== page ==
While the essential oneness of the pace and the trot is indicated above from the mechanism and unity of the two gaits, there is a great mountain of evidence to be developed when we reach the consideration of breeding subjects, in which we will meet multitudes of fast trotters getting fast pacers, and fast pacers getting fast trotters; fast pacers changed over to fast trotters and fast trotters changed over to fast pacers, and the final evidence that speed at the one gait means speed at the other. Having briefly explained what a pacer is, it is now in order to take up the question of whence he came.
On the summit of the Acropolis, in Athens, stand the ruins of the Parthenon, a magnificent temple erected to the goddess Minerva. The building was commenced in the year B.C. 437, and was completed five years afterward. All the statuary was the work of the famous Phidias and his scolars, made from Pentelic marble. This noted building resisted all the ravages of time, and had, in turn, been converted into a Christian temple and a Turkish mosque. In 1676 it was still entire, but in 1687 Athens was besieged by the Venetians, and the Parthenon was hopelessly wrecked. As a ruin it became the prey of the Turks and all other devastators, and in order to save something of what remained of its precious works of art, Lord Elgin, about the year 1800, brought home to England some portions of the frieze of the temple, with other works of Phidias, in marble, sold them to the government, and they are preserved in the British Museum. This frieze is a most interesting subject to study, not only as a specimen of Greek art of the period of Pericles, but as a historic record of the type and action of the Greek horses of that day. It consists of a series of white marble slabs, something over four feet wide, upon which are sculptured, in high relief, the heroes and defenders of Athens, mounted on horses, and some of these horses are pacing, while others are trotting and cantering. This is the first undoubted record we have of the pacer, and it is now over two thousand three hundred and thirty years old.
Britain became a Roman province in the reign of Claudius, in the first part of the first century of the Christian era, and it continued under the Roman yoke until A.D. 426, when the troops were withdrawn to help Valentinian against the Huns, and never returned. When Julius Caesar first invaded Britain, in the year B.C. 55, he found the inhabitants fierce and warlike and abundantly supplied with horses and war chariots. These chariots were driven with great daring and skill, and the fact was thus demonstrated that this kind of warfare was not a new thing to the Britons, and that they were not to be easily subdued. The next year he returned again, but the second seems to have been no more successful than the first expedition. But little is known of the extent of territory of overrun or the result of these invasions beyond the fact that no settlement was made then, and none till about ninety years afterward, when under the reign of Claudius, a strong military colony was planted there and Britain became a Roman province. During these centuries of bondage we know practically nothing of the lives of the slaves and but little of their masters, except the remnants of military works for aggression and defence, and the magnificent roads they constructed whereever they moved their armies. In relation to their horses, I will make a few extracts from a work published about the beginning of this century, by Mr. John Lawrence, a man of great research and intelligence, besides of a wide acquaintance with the practical affairs of the horse, and, I may add, altogether the most reliable writer of his period. He says:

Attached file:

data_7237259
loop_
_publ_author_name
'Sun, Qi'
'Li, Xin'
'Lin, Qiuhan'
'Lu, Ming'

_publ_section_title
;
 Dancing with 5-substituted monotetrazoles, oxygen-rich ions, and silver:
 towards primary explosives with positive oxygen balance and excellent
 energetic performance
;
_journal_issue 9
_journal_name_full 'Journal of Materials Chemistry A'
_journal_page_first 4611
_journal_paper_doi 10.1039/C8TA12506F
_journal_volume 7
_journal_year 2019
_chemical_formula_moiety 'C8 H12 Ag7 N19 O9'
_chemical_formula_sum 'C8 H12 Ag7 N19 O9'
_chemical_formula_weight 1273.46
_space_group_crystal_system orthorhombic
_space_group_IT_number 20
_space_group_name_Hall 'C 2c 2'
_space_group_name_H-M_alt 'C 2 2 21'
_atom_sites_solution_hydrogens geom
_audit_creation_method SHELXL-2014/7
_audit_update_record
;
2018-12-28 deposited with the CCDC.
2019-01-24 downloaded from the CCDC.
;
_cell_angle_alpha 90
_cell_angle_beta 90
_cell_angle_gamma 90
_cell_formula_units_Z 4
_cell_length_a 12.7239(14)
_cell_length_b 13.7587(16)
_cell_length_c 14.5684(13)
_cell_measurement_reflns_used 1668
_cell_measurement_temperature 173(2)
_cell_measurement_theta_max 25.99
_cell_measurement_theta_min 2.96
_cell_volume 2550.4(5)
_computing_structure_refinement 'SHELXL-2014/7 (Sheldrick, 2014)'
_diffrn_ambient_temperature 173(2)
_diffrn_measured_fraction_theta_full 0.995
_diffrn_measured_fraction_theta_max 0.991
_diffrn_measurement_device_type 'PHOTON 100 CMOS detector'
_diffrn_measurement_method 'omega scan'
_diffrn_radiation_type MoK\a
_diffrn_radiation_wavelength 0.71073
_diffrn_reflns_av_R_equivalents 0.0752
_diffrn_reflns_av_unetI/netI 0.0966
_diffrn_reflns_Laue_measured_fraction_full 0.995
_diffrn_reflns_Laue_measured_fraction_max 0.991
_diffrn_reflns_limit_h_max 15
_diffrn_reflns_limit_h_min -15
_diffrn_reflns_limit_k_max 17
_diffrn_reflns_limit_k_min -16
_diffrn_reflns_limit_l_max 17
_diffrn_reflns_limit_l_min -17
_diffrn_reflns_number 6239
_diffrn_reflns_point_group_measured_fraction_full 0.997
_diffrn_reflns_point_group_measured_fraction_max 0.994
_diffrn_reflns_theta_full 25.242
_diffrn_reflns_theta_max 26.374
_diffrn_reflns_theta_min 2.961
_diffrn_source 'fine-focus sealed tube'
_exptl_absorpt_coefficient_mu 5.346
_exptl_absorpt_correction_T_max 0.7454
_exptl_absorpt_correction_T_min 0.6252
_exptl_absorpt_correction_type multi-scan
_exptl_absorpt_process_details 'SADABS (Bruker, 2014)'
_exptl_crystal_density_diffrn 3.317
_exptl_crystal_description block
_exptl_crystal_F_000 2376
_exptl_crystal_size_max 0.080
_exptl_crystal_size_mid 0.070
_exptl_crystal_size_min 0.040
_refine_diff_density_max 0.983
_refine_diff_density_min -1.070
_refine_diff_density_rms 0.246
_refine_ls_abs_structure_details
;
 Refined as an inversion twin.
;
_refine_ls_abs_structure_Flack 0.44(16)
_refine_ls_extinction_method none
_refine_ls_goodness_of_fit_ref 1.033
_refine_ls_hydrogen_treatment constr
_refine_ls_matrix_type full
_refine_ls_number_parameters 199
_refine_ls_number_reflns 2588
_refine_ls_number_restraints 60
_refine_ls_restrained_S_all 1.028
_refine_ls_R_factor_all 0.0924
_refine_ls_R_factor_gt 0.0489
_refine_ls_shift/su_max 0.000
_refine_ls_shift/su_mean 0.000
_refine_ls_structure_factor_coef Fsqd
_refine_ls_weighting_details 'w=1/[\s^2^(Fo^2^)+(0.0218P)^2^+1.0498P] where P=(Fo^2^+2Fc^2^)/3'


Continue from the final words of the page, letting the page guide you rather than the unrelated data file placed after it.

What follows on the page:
"In forming the paces, if the colt was not naturally of a proud and lofty action, like the Spanish or Persian horses, wooden rollers and weights were bound to their pastern joints, which gave them the habit of lifting up their feet. This method, also, was practiced in teaching them the ambulatura, or amble (pace), perhaps universally the common traveling pace of the Romans.
"That natural and most excellent pace, the trot, seems to have been very little prized or attended to by the ancients, and was, indeed, by the Romans held in a kind of contempt, or aversion, as is demonstrated by the terms which served to describe it. A trotting horse was called by them succussator, o: shaker, and sometimes cruciator. Or tormentor, which bad terms, it may be presumed, were applied specially to those which in these days we dignify with the expressive appellation of 'bone-setters.'"
The statuary of the early ages furnishes some excellent illustrations of the gait of the horse at that period of the world's history. The four bronze horses on St. Mark's in Venice are known throughout the world, and they are in the pacing attitude. The forefoot that is advanced is possibly a little too much elevated to strike the ground the same instant the hinder foot should strike it, but the whole action indicated is undoubtedly the lateral action. The date of these horses is lost in history, but it is supposed they were cast in Rome, about the beginning of the Christian era. Their capture in Rome and transfer to Constantinople, then their capture by the Venetians and transfer to Venice, next their capture by Napoleon and transfer to Paris, and then their restoration to Venice, are all matters of history." Continued ..